Tuesday, October 23, 2012

Robinson Jeffers at USC

READERS of this blog know that we've got a special place in our collective hearts for Robinson Jeffers, the great California poet of the '30s and '40s who settles in the rugged, unpopulated coastline north of Big Sur. (He was voted Best California Poet right here on The Misread City.)

On Thursday, a festival devoted to Jeffers' life and work will take place at USC, one of his two alma maters (he shares Occidental College with our president, Ben Affleck and my wife.) As the university's release has it: "The panels and exhibition will explore Jeffers’ relationship to the natural world, Jeffers and the art of the book, and his story as a young poet in early 20th-century Los Angeles. Jeffers manuscripts and photographs, many of which are rarely seen by the public, will be on view."

One of very few people I know whose ardor for Jeffers outstrips mine is my old friend Dana Gioia, whose essay on the poet in Can Poetry Matter? made me think about Jeffers in a new way.

Dana and I discussed the poet and his legacy here.

Robinson Jeffers seems like the most distinctly California poet conceivable. It's really hard to imagine him coming from anywhere else, isn't it?

Jeffers was a poet who could only have developed as he did in California and probably only in the Modernist era.

His search for a distinctly modern voice took an entirely different course than any of his Eastern contemporaries. The still pristine landscape of California gave him a direct relationship with nature (and a skepticism about human civilization) that would not have been possible in New York or London.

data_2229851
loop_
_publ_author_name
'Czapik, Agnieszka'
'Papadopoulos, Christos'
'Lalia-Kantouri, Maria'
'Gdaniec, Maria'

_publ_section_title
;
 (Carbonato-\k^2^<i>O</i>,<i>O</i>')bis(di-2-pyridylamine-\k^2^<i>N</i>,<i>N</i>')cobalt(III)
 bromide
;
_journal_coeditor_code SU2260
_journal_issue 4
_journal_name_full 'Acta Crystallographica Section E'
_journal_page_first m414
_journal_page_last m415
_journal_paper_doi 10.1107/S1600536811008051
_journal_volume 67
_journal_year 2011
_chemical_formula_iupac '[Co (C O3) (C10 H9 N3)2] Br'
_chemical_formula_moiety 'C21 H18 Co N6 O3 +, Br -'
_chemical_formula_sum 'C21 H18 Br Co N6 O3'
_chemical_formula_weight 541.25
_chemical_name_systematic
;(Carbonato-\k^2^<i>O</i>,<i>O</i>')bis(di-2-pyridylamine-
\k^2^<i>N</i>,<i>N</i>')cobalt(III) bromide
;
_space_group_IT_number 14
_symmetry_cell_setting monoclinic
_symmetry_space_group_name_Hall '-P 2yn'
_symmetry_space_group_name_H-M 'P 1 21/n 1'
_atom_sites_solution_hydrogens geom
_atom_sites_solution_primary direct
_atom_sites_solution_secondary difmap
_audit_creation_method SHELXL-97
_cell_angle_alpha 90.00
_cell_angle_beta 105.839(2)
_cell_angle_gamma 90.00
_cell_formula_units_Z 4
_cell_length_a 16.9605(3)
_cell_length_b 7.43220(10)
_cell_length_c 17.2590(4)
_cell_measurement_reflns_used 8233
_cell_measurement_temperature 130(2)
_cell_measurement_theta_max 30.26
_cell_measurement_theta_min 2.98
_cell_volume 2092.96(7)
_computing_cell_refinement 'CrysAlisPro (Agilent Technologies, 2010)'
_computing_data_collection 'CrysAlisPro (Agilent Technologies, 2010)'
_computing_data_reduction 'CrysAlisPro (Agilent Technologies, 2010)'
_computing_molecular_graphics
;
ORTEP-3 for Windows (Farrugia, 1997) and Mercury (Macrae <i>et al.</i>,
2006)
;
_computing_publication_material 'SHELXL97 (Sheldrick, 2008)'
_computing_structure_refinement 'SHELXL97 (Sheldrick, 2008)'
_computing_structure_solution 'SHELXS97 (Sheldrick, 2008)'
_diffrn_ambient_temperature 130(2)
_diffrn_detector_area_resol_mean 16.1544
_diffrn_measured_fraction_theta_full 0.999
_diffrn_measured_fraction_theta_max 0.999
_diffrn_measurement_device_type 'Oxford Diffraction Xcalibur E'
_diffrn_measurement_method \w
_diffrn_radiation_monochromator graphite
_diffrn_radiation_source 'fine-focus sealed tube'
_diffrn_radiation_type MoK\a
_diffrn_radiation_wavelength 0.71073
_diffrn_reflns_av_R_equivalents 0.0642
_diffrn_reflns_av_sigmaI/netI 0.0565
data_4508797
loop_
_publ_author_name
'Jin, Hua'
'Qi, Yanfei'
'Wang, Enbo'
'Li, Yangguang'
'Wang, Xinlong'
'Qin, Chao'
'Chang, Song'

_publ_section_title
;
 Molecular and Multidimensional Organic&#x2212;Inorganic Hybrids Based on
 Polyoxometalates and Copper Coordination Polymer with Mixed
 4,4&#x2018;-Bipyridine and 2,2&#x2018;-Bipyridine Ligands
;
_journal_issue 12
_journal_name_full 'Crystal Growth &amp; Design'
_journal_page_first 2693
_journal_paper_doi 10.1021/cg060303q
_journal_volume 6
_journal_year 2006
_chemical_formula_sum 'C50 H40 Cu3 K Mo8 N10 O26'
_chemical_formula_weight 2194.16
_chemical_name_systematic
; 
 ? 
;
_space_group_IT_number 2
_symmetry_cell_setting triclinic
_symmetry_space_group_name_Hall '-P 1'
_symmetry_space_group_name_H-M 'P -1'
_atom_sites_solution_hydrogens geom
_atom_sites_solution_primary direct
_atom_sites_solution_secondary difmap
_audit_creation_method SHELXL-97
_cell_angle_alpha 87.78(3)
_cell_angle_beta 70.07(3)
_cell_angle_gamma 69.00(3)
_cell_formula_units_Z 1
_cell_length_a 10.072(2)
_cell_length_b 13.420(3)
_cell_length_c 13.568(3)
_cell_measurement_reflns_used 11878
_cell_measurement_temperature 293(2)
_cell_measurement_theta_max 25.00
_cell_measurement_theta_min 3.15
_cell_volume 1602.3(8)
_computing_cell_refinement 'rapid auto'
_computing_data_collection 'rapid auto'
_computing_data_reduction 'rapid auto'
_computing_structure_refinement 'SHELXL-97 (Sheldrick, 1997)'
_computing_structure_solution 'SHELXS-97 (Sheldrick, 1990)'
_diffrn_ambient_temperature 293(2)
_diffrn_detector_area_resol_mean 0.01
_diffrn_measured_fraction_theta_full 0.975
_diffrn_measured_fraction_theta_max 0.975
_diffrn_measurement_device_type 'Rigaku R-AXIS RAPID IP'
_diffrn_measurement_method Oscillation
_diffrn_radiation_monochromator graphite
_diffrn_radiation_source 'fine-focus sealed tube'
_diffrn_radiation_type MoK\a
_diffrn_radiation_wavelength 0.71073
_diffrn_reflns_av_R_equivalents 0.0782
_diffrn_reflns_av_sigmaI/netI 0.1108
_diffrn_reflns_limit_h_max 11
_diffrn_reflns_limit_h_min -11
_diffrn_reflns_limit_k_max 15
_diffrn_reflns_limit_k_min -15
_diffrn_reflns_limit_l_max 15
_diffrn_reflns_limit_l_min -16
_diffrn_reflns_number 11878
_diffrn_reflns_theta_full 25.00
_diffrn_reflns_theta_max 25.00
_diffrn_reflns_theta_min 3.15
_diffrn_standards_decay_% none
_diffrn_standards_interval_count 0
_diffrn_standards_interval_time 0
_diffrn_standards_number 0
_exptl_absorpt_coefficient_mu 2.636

What's the purpose of the Jeffers Festival at USC? What will it be like?

My aim is to bring Jeffers back to his alma mater. He is the most considerable writer ever to have attended USC, and the university has mostly forgotten him. I want to reclaim his legacy. I am pleased to report that everyone I have approached here has been eager to help. We have deliberated put together a conference that is not just literary chatter. Our speakers -- a great historian, a major sci-fi novelists/naturalist, a fine press printer, and a biographer -- will celebrate aspects of Jeffers' work not likely to be discussed in an English department.

What is your relationship to his work?

Jeffers has had an impact on my imagination. He showed how powerful and original poetry could be written out of my native landscape. His work also showed that a great Modernist could write in ways that were both innovative and accessible.  

Can you mention a poem, or a line, by Jeffers and tell us why it
resonates with you?

I love so much of Jeffers' poetry that it is hard to pick a single poem or single line. "To the Stone-Cutters" is only ten lines long, but it has a 
huge resonance.  It begins:
   Stone-cutters fighting time with marble, you foredefeated 
   Challengers of oblivion
   Eat cynical earnings, knowing rock splits, records fall down,
   The square-limbed Roman letters
   Scale in the thaws, wear in the rain.  The poets as well
   Builds his monument mockingly....

That seems to be true of time, life, and poetry. I love the way the free verse lines alternate long and short and quietly echo the long lines of Latin and Greek poetry without ever making an issue of their lineage. It's learned but light, clear but incisive.

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